In KRYSTAL-1, adagrasib for NSCLC has a 43% response rate

Phase 2 results for adagrasib, a KRAS G12C inhibitor, showed promise for treating patients previously treated for KRAS G12C-mutated non-small cell lung cancer (NSCLC), with no new signals safety has been observed.

Adadagrasib selectively binds to KRAS G12C and renders it inactive, making the drug potentially useful for several tumor types. The Food and Drug Administration has already accepted a new drug application for the use of adagrasib in NSCLC based on the results of this study, called KRYSTAL-1 (NCT03785249).1 The results, presented at the 2022 annual meeting of the American Society of Clinical Oncology, were also published in the New England Journal of Medicine.2

Alexander I. Spira, MD, PhD, FACP, director of the Virginia Cancer Specialists Research Institute and Phase I trial program, presented the results on behalf of the KRYSTAL-1 researchers. He said the trial took place under extraordinary circumstances. “I would like to thank the patients and their families for making this trial possible. [and]most importantly all of the clinical study teams and investigators especially at all of the sites doing this trial at the height of the pandemic and frankly one of the toughest times I have ever been involved in research clinical.
Among the first 116 patients in the study, 98.3% had already received both chemotherapy and immunotherapy. Spira said 112 patients were evaluable and similar to the NSCLC population – 65% of patients were female, the median age was 64, and 96% were current or former smokers.

Of the evaluable patients, 43% responded to adagrasib and the disease control rate was 80%. According to Spira, the overall response rate (ORR) was 51% when calculated without including patients who received scans too early or left the study. The duration of response was 8.5 months (95% CI, 6.2 to 13.8). The results also showed the following:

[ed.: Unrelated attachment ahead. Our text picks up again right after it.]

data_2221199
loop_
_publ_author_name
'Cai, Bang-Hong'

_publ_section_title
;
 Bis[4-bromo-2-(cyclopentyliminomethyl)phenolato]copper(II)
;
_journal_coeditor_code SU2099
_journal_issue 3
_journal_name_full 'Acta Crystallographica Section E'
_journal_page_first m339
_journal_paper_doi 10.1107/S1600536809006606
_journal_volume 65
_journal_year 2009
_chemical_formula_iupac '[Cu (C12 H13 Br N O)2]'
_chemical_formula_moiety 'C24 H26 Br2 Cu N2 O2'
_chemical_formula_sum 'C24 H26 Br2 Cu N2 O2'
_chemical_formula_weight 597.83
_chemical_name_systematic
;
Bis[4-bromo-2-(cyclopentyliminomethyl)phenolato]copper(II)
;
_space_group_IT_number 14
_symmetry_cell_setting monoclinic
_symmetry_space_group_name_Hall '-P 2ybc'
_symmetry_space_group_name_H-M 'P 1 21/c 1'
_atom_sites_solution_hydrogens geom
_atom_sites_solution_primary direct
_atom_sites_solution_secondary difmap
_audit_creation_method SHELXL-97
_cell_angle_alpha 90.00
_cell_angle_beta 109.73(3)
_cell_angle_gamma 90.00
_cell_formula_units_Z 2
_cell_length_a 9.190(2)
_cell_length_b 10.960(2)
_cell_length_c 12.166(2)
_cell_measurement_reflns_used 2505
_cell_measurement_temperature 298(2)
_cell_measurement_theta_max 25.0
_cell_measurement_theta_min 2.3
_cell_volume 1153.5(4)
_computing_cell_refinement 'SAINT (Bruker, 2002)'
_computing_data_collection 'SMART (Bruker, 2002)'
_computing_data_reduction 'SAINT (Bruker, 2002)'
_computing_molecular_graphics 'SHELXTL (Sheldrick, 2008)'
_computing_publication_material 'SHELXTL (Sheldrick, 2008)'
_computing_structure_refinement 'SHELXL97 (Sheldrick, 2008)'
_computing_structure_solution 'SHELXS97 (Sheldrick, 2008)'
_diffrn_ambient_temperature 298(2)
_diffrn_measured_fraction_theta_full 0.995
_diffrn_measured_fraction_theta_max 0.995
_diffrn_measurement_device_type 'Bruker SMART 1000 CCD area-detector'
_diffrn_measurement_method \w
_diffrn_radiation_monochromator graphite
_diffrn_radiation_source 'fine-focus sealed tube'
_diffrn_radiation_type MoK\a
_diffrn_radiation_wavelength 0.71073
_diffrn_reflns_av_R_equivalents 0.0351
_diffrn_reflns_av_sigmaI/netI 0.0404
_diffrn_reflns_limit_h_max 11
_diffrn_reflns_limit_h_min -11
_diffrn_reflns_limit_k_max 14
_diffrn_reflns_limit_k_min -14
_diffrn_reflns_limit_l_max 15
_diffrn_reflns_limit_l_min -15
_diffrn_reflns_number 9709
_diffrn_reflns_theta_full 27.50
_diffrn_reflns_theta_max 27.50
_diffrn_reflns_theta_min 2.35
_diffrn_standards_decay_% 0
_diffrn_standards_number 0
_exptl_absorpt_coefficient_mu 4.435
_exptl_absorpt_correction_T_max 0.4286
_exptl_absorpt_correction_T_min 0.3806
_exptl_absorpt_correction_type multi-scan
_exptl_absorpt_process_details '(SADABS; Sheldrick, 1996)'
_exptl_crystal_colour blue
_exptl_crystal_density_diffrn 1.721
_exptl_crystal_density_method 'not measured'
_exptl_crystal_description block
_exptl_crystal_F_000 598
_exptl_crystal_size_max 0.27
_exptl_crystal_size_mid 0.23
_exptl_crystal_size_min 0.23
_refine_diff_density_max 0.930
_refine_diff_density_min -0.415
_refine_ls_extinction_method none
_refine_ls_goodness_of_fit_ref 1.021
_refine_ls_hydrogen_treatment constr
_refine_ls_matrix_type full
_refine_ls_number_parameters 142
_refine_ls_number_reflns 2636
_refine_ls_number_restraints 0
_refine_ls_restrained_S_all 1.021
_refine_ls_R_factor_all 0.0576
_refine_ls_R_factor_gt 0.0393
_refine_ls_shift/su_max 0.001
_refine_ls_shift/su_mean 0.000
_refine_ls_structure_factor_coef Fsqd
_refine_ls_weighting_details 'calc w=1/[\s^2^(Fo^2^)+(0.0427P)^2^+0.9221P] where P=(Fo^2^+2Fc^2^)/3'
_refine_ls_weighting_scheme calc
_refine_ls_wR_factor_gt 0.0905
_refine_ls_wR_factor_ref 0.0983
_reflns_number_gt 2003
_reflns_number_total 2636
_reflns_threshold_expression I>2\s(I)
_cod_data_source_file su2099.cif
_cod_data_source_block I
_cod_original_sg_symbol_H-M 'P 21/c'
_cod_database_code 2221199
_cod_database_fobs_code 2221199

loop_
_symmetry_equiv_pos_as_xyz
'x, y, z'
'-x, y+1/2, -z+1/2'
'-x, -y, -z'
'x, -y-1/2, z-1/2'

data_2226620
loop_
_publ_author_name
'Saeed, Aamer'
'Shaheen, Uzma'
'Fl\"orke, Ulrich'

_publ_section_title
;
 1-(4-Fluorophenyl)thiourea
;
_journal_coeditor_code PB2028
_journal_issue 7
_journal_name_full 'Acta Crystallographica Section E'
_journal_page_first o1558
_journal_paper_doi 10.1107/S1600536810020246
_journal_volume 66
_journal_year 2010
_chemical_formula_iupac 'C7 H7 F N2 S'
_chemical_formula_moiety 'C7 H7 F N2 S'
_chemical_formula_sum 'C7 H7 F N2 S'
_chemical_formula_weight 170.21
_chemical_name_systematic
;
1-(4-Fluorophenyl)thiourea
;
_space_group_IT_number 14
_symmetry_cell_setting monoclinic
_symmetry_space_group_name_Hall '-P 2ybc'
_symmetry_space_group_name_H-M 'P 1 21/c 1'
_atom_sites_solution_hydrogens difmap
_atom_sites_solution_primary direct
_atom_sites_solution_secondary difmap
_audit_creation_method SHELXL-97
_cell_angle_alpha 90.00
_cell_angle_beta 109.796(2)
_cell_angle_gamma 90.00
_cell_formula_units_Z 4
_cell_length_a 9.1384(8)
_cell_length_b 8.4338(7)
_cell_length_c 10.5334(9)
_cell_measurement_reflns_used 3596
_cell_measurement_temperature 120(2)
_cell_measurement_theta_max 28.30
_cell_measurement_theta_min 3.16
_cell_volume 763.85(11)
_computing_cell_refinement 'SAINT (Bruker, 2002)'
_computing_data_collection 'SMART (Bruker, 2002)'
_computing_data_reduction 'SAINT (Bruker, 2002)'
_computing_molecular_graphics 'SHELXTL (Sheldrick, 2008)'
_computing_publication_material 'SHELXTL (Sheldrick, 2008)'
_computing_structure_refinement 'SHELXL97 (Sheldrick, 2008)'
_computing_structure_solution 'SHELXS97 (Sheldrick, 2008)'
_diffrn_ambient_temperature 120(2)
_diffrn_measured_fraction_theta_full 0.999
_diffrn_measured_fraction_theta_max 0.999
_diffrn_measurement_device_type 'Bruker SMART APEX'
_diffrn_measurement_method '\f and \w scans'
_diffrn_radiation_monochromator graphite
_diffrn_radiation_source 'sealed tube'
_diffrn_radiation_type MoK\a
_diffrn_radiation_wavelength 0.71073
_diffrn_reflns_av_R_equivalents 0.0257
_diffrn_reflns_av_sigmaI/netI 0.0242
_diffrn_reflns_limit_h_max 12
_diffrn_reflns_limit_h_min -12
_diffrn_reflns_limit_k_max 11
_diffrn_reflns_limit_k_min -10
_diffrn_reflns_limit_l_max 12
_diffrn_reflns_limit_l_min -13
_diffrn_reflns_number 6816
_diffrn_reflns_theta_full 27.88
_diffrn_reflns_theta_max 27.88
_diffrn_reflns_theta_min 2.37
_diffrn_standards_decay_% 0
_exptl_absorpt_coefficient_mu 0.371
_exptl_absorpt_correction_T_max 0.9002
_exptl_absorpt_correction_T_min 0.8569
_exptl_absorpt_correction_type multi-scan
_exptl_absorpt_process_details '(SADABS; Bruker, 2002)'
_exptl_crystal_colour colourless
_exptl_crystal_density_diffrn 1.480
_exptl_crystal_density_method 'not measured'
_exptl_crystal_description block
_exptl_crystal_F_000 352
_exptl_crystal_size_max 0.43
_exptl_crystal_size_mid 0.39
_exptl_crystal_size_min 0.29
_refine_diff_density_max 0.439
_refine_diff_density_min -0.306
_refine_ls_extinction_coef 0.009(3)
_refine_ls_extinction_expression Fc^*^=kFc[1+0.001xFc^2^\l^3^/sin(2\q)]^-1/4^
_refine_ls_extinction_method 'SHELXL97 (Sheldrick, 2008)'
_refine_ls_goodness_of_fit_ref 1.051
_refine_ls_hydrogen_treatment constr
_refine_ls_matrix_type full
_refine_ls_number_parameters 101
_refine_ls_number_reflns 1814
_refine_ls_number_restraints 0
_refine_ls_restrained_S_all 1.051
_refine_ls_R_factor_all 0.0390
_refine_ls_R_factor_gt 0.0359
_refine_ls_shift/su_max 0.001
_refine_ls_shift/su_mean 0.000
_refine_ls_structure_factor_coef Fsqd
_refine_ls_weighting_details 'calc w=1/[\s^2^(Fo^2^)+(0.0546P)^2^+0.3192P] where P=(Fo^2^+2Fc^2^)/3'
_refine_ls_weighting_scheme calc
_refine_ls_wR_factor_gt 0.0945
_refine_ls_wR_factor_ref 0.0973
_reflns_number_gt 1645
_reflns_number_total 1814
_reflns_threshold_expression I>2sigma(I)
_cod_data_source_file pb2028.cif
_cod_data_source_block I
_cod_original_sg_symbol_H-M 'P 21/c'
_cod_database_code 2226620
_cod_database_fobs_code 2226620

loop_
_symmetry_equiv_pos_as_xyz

• The median PFS was 6.5 months (95% CI, 4.7-8.4).
  • As of January 15, 2022 (median follow-up, 15.6 months), median OS was 12.6 months (95% CI, 9.2-19.2).
  • Among those with previously treated central nervous system metastases, the intracranial ORR was 33.3% (95% CI, 18.0-51.8).

Spira said most patients were able to tolerate the drug, although 52% had dose reductions; 7% stopped treatment. Treatment-related adverse events were observed in 97.4% of patients; 52% of patients had grade 1 or 2. Two patients died.

A phase 3 study, KRYSTAL-12 (NCT04685135), is already underway and will compare the efficacy of adagrasib to docetaxel, Spira noted. The main completion date is set for August 2023.3

1. The United States Food and Drug Administration (FDA) accepts Mirati Therapeutics’ New Drug Application for adagrasib for the treatment of previously treated KRASG12C-mutated non-small cell lung cancer. Press release. Mirati Therapeutics, Inc. February 15, 2022. Accessed June 20, 2022.
2. Jänne PA, Riely GJ, Gadgeel SM, et al. Adadagrasib in non-small cell lung cancer harboring a KRASG12C mutation. N Engl J Med. Published online June 3, 2022. doi:10.1056/NEJMoa2204619
3. Phase 3 study MRTX849 (adagrasib) vs docetaxel in patients with advanced non-small cell lung cancer with KRAS G12C (KRYSTAL-12) mutation. Updated June 9, 2022. Accessed June 20, 2022.

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